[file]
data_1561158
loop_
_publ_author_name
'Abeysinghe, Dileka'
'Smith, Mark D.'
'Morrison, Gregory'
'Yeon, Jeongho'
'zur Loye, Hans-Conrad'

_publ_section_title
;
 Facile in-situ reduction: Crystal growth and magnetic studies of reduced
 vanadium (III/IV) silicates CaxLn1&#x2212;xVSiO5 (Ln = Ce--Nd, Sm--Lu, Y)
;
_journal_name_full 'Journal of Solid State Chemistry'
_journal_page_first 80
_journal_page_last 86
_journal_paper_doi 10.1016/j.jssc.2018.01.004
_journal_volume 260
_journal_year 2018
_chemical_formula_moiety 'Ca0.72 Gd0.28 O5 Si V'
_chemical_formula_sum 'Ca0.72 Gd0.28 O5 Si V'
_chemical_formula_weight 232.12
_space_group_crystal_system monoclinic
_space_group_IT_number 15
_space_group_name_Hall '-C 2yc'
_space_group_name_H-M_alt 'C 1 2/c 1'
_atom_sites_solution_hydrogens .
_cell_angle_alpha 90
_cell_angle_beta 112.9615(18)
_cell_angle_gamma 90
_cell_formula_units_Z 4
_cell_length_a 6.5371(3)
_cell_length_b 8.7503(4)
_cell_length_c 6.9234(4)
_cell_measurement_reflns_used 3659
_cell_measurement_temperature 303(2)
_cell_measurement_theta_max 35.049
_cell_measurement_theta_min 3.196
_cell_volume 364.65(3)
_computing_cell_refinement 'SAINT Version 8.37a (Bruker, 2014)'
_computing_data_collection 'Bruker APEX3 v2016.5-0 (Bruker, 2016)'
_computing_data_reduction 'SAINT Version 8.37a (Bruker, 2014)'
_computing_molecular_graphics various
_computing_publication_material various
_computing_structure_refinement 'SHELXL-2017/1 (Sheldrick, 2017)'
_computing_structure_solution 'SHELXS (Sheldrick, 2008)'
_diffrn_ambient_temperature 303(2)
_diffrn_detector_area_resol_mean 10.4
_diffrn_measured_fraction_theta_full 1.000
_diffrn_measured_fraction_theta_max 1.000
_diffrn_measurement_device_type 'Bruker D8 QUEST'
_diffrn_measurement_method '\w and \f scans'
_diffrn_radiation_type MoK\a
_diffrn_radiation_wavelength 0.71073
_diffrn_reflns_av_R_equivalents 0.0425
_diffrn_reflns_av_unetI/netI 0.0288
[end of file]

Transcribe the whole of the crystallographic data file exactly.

data_1561158
loop_
_publ_author_name
'Abeysinghe, Dileka'
'Smith, Mark D.'
'Morrison, Gregory'
'Yeon, Jeongho'
'zur Loye, Hans-Conrad'

_publ_section_title
;
 Facile in-situ reduction: Crystal growth and magnetic studies of reduced
 vanadium (III/IV) silicates CaxLn1&#x2212;xVSiO5 (Ln = Ce--Nd, Sm--Lu, Y)
;
_journal_name_full 'Journal of Solid State Chemistry'
_journal_page_first 80
_journal_page_last 86
_journal_paper_doi 10.1016/j.jssc.2018.01.004
_journal_volume 260
_journal_year 2018
_chemical_formula_moiety 'Ca0.72 Gd0.28 O5 Si V'
_chemical_formula_sum 'Ca0.72 Gd0.28 O5 Si V'
_chemical_formula_weight 232.12
_space_group_crystal_system monoclinic
_space_group_IT_number 15
_space_group_name_Hall '-C 2yc'
_space_group_name_H-M_alt 'C 1 2/c 1'
_atom_sites_solution_hydrogens .
_cell_angle_alpha 90
_cell_angle_beta 112.9615(18)
_cell_angle_gamma 90
_cell_formula_units_Z 4
_cell_length_a 6.5371(3)
_cell_length_b 8.7503(4)
_cell_length_c 6.9234(4)
_cell_measurement_reflns_used 3659
_cell_measurement_temperature 303(2)
_cell_measurement_theta_max 35.049
_cell_measurement_theta_min 3.196
_cell_volume 364.65(3)
_computing_cell_refinement 'SAINT Version 8.37a (Bruker, 2014)'
_computing_data_collection 'Bruker APEX3 v2016.5-0 (Bruker, 2016)'
_computing_data_reduction 'SAINT Version 8.37a (Bruker, 2014)'
_computing_molecular_graphics various
_computing_publication_material various
_computing_structure_refinement 'SHELXL-2017/1 (Sheldrick, 2017)'
_computing_structure_solution 'SHELXS (Sheldrick, 2008)'
_diffrn_ambient_temperature 303(2)
_diffrn_detector_area_resol_mean 10.4
_diffrn_measured_fraction_theta_full 1.000
_diffrn_measured_fraction_theta_max 1.000
_diffrn_measurement_device_type 'Bruker D8 QUEST'
_diffrn_measurement_method '\w and \f scans'
_diffrn_radiation_type MoK\a
_diffrn_radiation_wavelength 0.71073
_diffrn_reflns_av_R_equivalents 0.0425
_diffrn_reflns_av_unetI/netI 0.0288